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What helped ID Joseph Augustus Zarelli? His mother’s family dabbles in genetic genealogy.

How curious third and fourth cousins and a dogged forensic genealogist helped identify Joseph A. Zarelli.

Forensic genealogist Misty Gillis, who put a name to America's "Boy in the Box," with her two youngest children, ages 5 and 7, at the grave of Joseph Augustus Zarelli.
Forensic genealogist Misty Gillis, who put a name to America's "Boy in the Box," with her two youngest children, ages 5 and 7, at the grave of Joseph Augustus Zarelli.Read moreCourtesy of Misty Gillis

It’s the ultimate rabbit hole of hobbies: genetic genealogy.

There are legions of self-taught ancestry bloodhounds who upload their DNA to multiple databases in search of kin who did likewise, plugging gaps in their family tree.

Joseph Augustus Zarelli’s biological mother had third and fourth cousins who did just that. They had uploaded their DNA to GEDmatch — a database that law enforcement and forensic scientists can access to help solve cold cases.

It was those cousins who planted the first seeds that led Misty Gillis, a forensic genetic genealogist and cold-case liaison with Identifinders International, to grow branches that reached all the way to Zarelli’s birth mother, Gillis said, thus putting a name to the “Boy in the Box.”

“On the maternal side, I used a whole bunch of third and fourth cousins that I was able to build out their genetic trees and see where they married into,” Gillis said by phone this week. “And so I built those trees down and down, painstakingly. It took me about two months until I was able to identify who the birth mother was.”

» READ MORE: Waves of speculation followed the release of Joseph A. Zarelli’s name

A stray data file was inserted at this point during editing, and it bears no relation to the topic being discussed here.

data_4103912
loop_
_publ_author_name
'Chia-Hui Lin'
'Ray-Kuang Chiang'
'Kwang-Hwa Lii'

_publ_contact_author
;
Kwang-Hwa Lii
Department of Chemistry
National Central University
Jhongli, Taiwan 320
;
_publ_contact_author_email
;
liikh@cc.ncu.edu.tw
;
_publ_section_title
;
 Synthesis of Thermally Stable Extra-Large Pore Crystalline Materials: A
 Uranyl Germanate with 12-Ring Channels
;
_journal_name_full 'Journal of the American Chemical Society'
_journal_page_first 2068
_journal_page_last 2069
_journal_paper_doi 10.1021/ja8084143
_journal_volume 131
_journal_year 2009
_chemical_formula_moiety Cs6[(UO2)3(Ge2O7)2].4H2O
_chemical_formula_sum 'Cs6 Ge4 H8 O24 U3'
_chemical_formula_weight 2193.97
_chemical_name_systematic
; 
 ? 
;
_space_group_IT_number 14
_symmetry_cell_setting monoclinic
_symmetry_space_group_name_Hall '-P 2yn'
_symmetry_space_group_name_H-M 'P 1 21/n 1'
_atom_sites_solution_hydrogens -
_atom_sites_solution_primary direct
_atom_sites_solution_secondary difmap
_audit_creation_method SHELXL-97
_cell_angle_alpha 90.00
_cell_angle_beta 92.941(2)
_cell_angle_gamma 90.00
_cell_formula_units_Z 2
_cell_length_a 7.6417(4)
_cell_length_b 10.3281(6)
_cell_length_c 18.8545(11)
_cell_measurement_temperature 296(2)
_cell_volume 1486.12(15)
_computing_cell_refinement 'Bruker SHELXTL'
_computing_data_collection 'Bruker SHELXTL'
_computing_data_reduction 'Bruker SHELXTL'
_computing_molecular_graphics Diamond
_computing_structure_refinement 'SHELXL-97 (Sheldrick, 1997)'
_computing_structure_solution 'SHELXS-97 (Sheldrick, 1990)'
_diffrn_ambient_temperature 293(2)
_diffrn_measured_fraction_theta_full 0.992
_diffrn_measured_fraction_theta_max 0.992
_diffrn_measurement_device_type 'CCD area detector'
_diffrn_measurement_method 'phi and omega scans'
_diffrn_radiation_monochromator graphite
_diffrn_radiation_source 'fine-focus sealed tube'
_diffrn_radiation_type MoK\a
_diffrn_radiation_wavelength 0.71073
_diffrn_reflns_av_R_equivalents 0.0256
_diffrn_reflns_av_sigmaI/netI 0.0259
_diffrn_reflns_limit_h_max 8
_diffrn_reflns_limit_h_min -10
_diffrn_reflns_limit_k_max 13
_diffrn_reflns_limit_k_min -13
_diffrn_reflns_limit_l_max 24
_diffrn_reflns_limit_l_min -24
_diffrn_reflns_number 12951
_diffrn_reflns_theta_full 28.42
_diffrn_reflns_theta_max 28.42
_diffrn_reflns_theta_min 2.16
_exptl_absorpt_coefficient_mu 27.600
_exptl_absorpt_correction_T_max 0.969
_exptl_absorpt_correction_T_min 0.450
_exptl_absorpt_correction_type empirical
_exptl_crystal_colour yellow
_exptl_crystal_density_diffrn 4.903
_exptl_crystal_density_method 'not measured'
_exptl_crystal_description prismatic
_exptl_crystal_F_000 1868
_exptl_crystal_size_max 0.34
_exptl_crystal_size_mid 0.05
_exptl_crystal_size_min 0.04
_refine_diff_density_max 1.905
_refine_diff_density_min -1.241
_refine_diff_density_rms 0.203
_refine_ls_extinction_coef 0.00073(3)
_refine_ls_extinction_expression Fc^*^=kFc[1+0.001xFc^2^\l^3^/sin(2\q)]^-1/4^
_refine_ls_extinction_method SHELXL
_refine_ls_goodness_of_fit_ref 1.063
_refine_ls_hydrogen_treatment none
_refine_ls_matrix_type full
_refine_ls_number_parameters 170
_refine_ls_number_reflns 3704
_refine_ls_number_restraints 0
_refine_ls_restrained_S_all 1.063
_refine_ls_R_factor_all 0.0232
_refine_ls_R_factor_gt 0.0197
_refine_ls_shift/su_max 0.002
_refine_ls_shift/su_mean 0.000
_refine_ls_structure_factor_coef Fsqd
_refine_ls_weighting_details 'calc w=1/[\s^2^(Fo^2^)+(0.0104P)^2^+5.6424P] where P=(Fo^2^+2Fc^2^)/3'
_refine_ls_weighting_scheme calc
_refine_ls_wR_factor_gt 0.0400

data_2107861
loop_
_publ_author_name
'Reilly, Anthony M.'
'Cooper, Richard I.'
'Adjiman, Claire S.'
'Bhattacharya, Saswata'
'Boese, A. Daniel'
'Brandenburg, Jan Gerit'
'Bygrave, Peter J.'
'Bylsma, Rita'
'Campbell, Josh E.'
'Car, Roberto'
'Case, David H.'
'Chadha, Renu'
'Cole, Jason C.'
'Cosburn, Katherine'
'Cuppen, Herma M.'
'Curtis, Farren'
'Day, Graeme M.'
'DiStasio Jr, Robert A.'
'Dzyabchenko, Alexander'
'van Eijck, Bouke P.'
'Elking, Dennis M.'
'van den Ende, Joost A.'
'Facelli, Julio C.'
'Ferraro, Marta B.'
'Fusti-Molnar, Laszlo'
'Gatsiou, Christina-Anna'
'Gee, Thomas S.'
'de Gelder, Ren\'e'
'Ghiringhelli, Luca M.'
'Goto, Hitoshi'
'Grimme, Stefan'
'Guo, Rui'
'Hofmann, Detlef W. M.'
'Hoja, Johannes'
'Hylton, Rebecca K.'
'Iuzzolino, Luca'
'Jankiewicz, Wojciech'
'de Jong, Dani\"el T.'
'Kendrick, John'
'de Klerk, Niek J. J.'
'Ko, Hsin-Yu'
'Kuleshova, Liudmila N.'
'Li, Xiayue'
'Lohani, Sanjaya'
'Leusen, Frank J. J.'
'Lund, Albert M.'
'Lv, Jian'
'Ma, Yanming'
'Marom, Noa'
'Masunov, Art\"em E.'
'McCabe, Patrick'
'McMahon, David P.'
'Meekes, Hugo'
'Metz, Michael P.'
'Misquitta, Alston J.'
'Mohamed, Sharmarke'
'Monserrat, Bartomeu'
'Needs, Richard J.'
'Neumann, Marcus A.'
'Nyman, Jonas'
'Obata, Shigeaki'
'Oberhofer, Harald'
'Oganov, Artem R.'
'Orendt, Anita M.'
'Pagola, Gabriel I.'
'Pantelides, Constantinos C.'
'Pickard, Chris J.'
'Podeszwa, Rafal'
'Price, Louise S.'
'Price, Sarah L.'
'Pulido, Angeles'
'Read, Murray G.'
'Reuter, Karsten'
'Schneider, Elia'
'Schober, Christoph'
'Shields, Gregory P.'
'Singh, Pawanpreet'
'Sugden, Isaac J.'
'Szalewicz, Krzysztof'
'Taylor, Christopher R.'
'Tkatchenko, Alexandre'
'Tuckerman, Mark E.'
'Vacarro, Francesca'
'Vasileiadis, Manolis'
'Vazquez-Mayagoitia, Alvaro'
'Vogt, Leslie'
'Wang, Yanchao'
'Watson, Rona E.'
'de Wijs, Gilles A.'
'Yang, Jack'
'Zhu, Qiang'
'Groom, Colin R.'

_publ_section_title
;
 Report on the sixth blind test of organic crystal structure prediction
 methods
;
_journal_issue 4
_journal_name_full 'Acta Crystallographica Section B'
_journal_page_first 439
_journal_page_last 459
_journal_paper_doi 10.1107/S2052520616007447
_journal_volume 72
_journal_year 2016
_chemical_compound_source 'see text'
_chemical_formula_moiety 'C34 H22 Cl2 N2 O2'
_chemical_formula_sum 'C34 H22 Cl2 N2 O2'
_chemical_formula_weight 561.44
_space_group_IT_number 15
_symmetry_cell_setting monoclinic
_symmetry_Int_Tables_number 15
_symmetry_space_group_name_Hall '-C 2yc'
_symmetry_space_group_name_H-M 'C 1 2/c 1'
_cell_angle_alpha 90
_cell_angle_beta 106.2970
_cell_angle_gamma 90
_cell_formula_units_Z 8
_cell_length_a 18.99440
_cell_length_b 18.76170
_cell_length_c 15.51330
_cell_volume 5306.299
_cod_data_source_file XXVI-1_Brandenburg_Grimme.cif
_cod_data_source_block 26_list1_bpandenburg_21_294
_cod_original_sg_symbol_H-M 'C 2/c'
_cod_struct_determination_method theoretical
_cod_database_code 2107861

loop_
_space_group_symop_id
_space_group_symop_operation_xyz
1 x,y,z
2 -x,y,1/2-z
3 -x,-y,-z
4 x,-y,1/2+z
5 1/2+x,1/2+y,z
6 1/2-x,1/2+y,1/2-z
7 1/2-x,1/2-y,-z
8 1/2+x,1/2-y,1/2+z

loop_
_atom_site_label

Gillis’ identification in early 2021 of Joseph’s mother — whose identity the police continue to guard closely —was a big break in the nearly 65-year-old case, one of the Philadelphia Police Department’s oldest active homicide investigations. Armed with the mother’s name, detectives got a court order to obtain the boy’s birth certificate.

Joseph Augustus Zarelli was born Jan. 13, 1953, to a woman who was not married to Joseph’s father during an era when out-of-wedlock births carried a tinge of shame. Although the name of the father appeared on the birth certificate, the name alone wasn’t proof that he was Joseph’s biological father, Gillis said. That would take more DNA digging.

“We had the mom already, so it was the dad’s side we had to work on,” Gillis said. “So I had to call relatives on the dad’s side and see if they would upload their DNA.”

Gillis said her first call was to Justin Thomas, who she believed was a relative of Joseph’s on the Zarelli side.

“You might be a match to a cold case in Philadelphia,” Gillis said she told Thomas during a phone call that took place more than a year ago. In an interview last week, Thomas said he had taken a DNA test with for fun in 2017 and Gillis had called him “out of the blue” and said he was a match in a Philadelphia cold case.

In an interview this week, Gillis said Thomas had “misremembered” a little of what happened. She said she was not able to access his DNA through, which restricts law enforcement use.

“I thought he was a match and that’s why I reached out to him to ask if his family would consider taking a test,” Gillis said. “I want it to be clear that I didn’t use Ancestry. It’s been over a year, so he probably doesn’t remember how things happened and he’s probably dealing with some shock himself as well.”

Gillis said she never revealed Joseph’s name, and outside of a tiny circle of investigators working directly on the case, Thomas — along with the world — learned the boy’s identity during last week’s news conference at Police Headquarters on North Broad Street. Police had found Joseph’s battered and malnourished body inside a cardboard box in a weedy lot in the city’s Fox Chase section in February 1957. He had just turned 4.